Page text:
LumberJocks

Tuba mouthpiece

  • Advertise with us

« back to Woodturning forum

Forum topic by kmetzger posted 01-12-2019 10:12 PM 737 views 0 times favorited 14 replies Add to Favorites Watch
View kmetzger's profile

kmetzger

177 posts in 2299 days


01-12-2019 10:12 PM

I’ve had an unusual request to make some tuba mouthpieces out of cocobolo. To shape the inside of the mouthpiece correctly, I need to make a mold. What material could I use to make the mold? https://www.youtube.com/watch?v=7-1td5f18QU at 1:07

-- Kim, Ajijic, Mexico, http://tinyurl.com/7w5fm25


14 replies so far

View TheDane's profile

TheDane

5670 posts in 4145 days


#1 posted 01-13-2019 12:29 AM

Bondo (auto body filler) might do the trick … just wax or lube the inside of the medal mouthpiece first.

-- Gerry -- "I don't plan to ever really grow up ... I'm just going to learn how to act in public!"

View knotscott's profile

knotscott

8327 posts in 3857 days


#2 posted 01-13-2019 01:08 AM

FYI…Cocobolo is not skin friendly. I would think it’d be a terrible material to use as a mouthpiece.

Allergies/Toxicity: Notoriously allergenic. Reported as a sensitizer; can cause skin, eye, and respiratory irritation, as well as nausea, pink-eye, and asthma-like symptoms. See the articles Wood Allergies and Toxicity and Wood Dust Safety for more information.

-- Happiness is like wetting your pants...everyone can see it, but only you can feel the warmth....

View Kaleb the Swede's profile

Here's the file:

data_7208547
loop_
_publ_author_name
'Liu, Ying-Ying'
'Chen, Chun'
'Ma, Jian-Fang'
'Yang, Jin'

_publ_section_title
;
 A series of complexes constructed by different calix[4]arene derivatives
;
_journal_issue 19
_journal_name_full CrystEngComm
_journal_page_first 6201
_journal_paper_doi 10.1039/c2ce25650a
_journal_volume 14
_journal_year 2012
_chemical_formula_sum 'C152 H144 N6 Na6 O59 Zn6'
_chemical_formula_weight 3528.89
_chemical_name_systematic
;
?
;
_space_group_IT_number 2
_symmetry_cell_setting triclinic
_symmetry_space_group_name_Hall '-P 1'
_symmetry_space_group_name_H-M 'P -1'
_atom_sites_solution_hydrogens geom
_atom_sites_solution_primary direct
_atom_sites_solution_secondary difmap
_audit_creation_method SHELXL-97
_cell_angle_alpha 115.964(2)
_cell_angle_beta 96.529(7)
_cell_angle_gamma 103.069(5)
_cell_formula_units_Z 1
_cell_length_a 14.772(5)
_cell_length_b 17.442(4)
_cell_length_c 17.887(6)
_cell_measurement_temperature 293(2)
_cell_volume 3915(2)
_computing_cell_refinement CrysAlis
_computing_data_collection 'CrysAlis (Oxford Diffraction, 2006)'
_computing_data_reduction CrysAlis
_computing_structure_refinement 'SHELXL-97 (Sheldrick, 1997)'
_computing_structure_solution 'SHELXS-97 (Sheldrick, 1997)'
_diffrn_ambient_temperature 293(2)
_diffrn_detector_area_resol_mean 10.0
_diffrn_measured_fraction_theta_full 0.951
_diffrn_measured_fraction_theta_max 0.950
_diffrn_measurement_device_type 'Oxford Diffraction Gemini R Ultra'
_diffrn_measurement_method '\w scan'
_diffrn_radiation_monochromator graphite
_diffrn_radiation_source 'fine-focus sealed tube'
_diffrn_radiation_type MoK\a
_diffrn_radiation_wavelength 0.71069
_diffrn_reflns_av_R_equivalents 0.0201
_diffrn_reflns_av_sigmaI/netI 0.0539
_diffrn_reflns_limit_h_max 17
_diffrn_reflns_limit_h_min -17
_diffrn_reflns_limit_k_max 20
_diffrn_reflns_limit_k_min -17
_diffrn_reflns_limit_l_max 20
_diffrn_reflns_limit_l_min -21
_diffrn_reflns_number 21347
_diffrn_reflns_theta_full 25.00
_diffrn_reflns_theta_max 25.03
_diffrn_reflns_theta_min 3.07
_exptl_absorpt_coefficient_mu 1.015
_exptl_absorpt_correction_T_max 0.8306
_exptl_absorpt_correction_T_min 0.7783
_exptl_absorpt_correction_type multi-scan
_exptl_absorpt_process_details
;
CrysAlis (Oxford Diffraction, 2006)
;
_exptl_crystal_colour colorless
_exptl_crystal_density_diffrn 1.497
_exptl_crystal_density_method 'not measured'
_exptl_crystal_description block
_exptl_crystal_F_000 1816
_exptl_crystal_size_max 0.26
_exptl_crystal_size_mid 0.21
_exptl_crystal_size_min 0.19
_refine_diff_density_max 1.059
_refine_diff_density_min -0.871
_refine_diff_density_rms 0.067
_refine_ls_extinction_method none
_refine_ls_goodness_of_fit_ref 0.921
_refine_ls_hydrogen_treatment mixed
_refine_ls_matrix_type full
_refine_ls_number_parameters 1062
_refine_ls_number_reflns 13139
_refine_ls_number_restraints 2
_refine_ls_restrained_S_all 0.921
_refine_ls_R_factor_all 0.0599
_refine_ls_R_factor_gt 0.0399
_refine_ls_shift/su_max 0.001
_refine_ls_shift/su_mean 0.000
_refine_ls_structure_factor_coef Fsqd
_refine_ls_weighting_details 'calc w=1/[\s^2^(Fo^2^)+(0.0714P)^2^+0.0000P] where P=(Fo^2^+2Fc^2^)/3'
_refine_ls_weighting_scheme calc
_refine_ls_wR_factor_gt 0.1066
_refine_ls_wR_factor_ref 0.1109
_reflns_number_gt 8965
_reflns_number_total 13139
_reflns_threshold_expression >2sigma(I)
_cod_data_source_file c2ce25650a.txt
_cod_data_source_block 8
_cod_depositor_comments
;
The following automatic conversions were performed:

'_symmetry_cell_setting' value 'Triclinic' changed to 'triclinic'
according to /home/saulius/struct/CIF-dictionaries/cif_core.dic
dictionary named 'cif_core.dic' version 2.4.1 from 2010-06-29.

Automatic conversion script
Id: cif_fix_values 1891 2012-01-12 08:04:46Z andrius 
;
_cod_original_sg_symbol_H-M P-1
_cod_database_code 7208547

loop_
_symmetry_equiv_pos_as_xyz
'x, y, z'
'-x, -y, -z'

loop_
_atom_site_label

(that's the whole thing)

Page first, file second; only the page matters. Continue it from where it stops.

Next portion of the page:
Kaleb the Swede

1904 posts in 2451 days


#3 posted 01-13-2019 02:36 AM

Is this just for display or something? I am a tuba player too and am just wondering what the thinking is.
Couldn’t think of any reason to have one out of wood.

Not trying to dissuade you at all, just wondering

-- Just trying to build something beautiful

View kmetzger's profile

kmetzger

177 posts in 2299 days


#4 posted 01-13-2019 03:45 AM

Here’s how one tuba player explains it. https://www.youtube.com/watch?v=BOKHwIk1KRM
And another one: https://www.youtube.com/watch?v=lbtV_PExlfI

-- Kim, Ajijic, Mexico, http://tinyurl.com/7w5fm25

View John Smith's profile

John Smith

1975 posts in 644 days


#5 posted 01-13-2019 02:45 PM

Kim, I second the auto body repair putty “Bondo” for the pattern.
or – whatever similar product you can find in your area.
liquid epoxy would work also if you can control the exothermic heat
generated by the product you use.

I harvested some Grenadilla wood when I lived in Guantanamo Bay
back in the ‘70s which is used exclusively for wind instruments such as the clarinet.